Given that background it could seem like the “silence” in the title refers to what the men were approaching by climbing Everest. But at the summit, silence is one of the last things they would have found. “Obviously if you’re high up on the North Col and the wind’s blowing, it’s hardly silent. In fact, in those expeditions they often compared the wind to machine gun fire,” Davis recounts. “But when you’re in the spacious silence at the base of the camp there is an extraordinary sense of quietude.” The silence, even at such an extreme distance from the war, was still something that one could catch only in passing.

Birth of the Modern Sherpas

In fleshing out the full story of these early attempts at climbing Everest, Davis also tells the story from the side of the Sherpas, the people living in the high mountain region of the eastern Himalaya. While well adapted to life at high altitude, the Sherpas of the 1920s were not the mountain-climbing experts they are known as today (read about the struggles and triumphs of Sherpas today). Their beliefs about the physical and spiritual landscape put a premium on humans thriving in more temperate areas. The extreme conditions, remoteness, and danger of mountains kept them for heavenly beings. ” Surprisingly,” says Davis, “[the nearby people of Tibet] saw Everest as a place you’d be a fool to go.” It was Mallory and his team who “taught the Sherpas how to walk on ice and scale icy mountain sides,” he adds, “a practice the Sherpas have maintained even to this day.”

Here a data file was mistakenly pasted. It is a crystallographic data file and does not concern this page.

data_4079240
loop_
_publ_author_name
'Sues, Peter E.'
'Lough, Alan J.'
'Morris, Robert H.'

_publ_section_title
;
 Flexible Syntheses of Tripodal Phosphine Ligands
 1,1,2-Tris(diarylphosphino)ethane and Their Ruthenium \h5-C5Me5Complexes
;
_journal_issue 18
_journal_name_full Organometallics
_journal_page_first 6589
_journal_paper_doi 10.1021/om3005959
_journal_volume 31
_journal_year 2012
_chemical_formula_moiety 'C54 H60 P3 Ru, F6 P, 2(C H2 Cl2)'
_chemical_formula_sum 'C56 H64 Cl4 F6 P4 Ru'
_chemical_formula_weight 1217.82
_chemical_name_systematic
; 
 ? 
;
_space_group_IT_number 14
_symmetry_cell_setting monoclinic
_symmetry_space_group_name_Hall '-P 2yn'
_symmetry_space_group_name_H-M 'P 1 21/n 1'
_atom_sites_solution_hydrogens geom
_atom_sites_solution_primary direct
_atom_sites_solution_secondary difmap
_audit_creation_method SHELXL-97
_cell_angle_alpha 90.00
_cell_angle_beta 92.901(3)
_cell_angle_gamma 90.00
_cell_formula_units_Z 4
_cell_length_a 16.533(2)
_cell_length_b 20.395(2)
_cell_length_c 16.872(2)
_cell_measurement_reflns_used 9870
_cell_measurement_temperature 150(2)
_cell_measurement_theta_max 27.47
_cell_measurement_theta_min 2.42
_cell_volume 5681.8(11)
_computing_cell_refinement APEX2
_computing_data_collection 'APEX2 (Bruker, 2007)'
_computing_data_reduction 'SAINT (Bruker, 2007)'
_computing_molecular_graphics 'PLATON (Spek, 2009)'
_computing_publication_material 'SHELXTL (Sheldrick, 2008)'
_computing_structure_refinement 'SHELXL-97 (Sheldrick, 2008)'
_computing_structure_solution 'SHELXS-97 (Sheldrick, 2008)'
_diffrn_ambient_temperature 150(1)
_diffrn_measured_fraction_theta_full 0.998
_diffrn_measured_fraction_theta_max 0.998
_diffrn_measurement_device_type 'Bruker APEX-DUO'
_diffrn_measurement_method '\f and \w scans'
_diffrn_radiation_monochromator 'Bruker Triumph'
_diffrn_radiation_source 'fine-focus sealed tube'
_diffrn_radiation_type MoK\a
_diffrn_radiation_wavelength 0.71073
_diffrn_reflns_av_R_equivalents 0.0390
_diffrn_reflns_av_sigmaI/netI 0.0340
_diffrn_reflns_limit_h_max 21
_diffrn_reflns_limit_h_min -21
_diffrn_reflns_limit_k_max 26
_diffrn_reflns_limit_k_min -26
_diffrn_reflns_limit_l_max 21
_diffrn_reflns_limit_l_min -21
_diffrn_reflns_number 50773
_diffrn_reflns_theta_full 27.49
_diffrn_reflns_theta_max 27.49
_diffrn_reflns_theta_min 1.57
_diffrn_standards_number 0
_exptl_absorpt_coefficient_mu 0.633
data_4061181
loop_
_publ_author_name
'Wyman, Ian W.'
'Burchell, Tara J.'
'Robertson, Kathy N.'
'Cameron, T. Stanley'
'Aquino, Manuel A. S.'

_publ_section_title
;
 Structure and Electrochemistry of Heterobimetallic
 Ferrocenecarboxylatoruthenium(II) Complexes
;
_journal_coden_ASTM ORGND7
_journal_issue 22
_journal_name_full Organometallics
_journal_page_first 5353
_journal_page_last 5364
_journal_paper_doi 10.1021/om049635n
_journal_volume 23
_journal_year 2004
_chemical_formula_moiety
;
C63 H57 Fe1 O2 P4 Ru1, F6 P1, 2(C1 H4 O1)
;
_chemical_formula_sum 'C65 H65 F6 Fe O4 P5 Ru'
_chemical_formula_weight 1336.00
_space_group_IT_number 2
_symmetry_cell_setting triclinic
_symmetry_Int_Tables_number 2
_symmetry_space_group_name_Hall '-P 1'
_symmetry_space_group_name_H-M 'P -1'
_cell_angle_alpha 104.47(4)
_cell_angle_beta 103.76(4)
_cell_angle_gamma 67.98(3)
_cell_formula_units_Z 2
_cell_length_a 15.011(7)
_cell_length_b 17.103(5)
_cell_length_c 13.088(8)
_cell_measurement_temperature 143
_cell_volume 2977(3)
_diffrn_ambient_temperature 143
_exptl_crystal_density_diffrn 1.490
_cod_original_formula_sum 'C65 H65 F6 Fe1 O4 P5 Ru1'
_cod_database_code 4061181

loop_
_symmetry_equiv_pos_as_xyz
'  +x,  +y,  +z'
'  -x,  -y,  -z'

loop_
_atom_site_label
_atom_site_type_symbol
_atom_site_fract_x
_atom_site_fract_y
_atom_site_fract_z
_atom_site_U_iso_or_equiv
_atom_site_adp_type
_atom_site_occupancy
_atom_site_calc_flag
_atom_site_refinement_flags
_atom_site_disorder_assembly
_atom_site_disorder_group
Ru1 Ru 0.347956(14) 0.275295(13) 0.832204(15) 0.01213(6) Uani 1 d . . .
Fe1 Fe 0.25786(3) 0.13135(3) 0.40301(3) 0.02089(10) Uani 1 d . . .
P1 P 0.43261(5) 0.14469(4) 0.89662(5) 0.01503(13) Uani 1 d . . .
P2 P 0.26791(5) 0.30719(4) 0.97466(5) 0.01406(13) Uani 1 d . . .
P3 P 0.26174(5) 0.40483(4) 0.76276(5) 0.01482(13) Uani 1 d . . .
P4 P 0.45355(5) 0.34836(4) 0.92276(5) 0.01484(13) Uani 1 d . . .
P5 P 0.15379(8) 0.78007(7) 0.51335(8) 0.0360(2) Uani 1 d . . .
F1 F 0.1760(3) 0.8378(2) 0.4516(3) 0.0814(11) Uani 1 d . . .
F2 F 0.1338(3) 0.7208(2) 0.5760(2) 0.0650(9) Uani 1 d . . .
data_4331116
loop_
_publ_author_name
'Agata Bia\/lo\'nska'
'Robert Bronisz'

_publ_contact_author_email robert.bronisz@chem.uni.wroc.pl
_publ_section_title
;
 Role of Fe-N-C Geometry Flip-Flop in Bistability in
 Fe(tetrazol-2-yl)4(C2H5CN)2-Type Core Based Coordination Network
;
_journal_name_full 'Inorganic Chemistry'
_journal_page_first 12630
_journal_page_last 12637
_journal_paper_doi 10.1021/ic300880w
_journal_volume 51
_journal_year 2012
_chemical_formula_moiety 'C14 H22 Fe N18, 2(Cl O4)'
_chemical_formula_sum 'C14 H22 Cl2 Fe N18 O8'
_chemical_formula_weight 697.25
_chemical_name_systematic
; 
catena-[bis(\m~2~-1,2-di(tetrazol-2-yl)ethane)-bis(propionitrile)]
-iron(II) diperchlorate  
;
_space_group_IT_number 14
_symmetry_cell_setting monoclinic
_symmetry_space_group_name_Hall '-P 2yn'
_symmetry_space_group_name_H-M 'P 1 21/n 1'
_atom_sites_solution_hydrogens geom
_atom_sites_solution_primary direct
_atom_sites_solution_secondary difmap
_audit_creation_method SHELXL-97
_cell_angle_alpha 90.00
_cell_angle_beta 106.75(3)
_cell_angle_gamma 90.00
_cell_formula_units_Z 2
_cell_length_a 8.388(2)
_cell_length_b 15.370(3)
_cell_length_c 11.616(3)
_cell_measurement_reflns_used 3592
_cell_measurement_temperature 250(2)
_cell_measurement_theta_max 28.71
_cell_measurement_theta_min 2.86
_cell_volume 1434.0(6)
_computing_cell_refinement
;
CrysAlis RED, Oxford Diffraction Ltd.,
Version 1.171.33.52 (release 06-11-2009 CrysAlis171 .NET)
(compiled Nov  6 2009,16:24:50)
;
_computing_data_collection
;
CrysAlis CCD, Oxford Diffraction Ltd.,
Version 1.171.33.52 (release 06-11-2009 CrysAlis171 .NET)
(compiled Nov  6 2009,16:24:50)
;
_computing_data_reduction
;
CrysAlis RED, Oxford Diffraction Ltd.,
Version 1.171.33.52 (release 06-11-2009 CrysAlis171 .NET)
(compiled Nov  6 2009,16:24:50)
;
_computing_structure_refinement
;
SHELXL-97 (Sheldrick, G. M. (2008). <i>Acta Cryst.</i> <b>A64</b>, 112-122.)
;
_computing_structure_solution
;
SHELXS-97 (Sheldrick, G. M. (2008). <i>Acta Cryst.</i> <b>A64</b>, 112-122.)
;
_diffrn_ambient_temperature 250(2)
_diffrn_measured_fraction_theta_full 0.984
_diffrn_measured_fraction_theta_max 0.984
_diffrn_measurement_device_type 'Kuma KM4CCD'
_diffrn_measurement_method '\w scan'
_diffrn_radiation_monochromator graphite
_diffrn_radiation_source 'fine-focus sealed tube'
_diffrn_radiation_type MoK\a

Geoffrey Bruce, George Leigh Mallory, and Teddy Norton with a gathering of local Sherpas. Photograph by Noel Odell, courtesy of the Royal Geographical Society.

Legacy of the Expedition